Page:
A man once accused of being involved in underage sex may receive a second payout for damages from police after they revealed the allegations to a future employer and the Accident Compensation Corporation, causing him to lose work and accreditation.
The man, who is referred to as EFG because of a court order granting name suppression, has brought proceedings against police complaining they breached his privacy by revealing he had been accused of committing sexual acts on a minor when he lived at Centrepoint – a commune where the "removal of one's sexual limits" was encouraged.
Indecent assault charges were laid against EFG but he was later discharged at a High Court trial.
In 2002, EFG applied for a job with a counselling organisation and allowed police to disclose information about him to the organisation.
The police told the organisation that EFG had been accused of using a vibrator on two 8-year-old girls when he was living at Centrepoint. EFG then complained to the Human Rights Review Tribunal that the information police handed over was unbalanced, failed to record his denial of the claims, and failed to explain what happened at the trial, and the reasons for his discharge.
In 2006 the tribunal ruled largely in EFG's favour, ordering the police to pay $12,500 damages and restraining the police from disclosing the information in future.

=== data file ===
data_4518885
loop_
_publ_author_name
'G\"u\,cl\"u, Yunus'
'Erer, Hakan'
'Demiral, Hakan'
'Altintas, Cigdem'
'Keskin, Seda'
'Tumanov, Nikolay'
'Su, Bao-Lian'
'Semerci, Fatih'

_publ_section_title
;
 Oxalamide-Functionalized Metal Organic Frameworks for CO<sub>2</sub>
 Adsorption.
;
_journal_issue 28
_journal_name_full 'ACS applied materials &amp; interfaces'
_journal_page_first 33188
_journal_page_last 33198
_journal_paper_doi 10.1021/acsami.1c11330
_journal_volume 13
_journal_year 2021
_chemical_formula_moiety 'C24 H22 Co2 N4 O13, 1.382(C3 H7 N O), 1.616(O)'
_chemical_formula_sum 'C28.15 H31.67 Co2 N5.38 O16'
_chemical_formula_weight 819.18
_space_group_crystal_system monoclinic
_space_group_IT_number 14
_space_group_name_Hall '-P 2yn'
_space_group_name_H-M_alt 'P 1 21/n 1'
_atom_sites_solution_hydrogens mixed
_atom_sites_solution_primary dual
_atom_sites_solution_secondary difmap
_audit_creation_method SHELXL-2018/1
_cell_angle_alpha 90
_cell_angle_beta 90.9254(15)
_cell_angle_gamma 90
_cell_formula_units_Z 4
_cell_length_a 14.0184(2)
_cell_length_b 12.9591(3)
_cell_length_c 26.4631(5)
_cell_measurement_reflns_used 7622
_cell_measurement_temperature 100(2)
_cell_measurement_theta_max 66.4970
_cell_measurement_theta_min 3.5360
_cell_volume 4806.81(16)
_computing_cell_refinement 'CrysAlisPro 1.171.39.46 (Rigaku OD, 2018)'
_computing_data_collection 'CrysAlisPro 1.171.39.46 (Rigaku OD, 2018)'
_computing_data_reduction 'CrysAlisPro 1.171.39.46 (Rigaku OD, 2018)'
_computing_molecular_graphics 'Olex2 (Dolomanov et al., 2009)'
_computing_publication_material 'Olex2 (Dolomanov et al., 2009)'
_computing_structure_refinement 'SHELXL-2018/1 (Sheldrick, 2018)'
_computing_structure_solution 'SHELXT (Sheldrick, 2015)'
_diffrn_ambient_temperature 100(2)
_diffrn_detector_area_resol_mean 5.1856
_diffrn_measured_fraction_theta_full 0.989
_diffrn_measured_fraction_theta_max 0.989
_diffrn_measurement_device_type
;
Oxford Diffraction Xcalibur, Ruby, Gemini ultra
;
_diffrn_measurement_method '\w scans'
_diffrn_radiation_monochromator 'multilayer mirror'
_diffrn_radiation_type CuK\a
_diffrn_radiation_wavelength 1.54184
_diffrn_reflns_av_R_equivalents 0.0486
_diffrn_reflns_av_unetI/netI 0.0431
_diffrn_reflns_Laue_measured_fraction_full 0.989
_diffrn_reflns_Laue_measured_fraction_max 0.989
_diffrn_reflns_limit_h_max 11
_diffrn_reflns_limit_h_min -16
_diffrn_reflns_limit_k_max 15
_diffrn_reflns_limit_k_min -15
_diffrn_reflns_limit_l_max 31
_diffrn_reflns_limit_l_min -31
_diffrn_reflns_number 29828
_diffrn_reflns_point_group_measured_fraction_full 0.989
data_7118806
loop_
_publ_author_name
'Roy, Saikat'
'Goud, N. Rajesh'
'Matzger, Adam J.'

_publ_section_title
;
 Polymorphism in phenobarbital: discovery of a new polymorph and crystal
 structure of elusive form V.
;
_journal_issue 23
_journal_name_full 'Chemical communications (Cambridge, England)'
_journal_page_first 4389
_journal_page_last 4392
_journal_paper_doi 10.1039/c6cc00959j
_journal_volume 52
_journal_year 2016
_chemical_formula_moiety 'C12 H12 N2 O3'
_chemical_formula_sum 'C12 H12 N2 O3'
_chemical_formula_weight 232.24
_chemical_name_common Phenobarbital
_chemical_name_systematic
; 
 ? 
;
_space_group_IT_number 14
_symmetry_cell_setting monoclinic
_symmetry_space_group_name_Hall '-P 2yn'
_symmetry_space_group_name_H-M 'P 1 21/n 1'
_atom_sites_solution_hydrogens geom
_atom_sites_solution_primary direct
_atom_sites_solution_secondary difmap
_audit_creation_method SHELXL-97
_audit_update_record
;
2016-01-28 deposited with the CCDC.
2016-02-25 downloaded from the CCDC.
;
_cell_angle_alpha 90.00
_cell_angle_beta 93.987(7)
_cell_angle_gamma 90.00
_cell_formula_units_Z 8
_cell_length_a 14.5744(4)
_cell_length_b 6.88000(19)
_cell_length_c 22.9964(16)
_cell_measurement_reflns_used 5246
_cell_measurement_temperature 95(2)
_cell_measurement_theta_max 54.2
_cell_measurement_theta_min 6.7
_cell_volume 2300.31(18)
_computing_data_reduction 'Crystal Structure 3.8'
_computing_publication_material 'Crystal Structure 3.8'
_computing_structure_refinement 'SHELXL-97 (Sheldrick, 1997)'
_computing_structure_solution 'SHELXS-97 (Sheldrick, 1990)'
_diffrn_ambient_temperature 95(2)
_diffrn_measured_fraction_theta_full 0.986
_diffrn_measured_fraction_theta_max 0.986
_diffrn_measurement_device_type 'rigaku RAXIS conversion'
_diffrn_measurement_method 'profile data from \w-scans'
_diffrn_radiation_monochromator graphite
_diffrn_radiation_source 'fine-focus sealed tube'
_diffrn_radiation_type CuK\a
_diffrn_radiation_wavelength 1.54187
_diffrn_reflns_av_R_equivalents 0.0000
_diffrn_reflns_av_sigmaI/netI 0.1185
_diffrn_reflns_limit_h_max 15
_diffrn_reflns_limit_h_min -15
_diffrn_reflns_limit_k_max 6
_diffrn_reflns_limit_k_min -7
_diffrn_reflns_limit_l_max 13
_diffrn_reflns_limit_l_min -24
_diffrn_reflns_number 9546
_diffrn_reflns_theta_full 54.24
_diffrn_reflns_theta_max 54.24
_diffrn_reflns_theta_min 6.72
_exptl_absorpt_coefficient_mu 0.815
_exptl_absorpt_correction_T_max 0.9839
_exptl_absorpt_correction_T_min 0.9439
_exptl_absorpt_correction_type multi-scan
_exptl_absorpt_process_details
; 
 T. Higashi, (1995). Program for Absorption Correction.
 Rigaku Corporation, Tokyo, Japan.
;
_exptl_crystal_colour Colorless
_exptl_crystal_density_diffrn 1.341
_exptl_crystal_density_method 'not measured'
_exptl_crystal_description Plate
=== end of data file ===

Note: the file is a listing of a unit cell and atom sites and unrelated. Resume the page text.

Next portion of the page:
But before that decision, EFG applied in 2005 to ACC for accreditation to provide pain management and sexual abuse counselling services to ACC clients.
Police once more made the same disclosures.
ACC then declined accreditation.
EFG again complained to the tribunal and the case is still ongoing. The commissioner of police has applied for the proceedings to be thrown out because EFG's grievances have been heard and he has been compensated.
The tribunal disagreed, ruling EFG is able to receive more damages from the police if he can prove he suffered economic loss when the police gave information to ACC. But it ruled EFG could not get more damages for humiliation, loss of dignity and hurt feelings because he was already compensated for this at the first case.
A police spokesman said it cannot comment on EFG's case as it is still before the tribunal. But he said the police provide vetting for approved organisations who are responsible for providing care to children, older people and more vulnerable members of society.
The vetting is done subject to the Privacy Act, and people must approve the release of information. "Where vetting indicates information is held about behaviour that would impact adversely on vulnerable people (such as behaviour of a violent or sexual nature) which is not shown on an individual's criminal record, police may release minimal relevant information about that behaviour."
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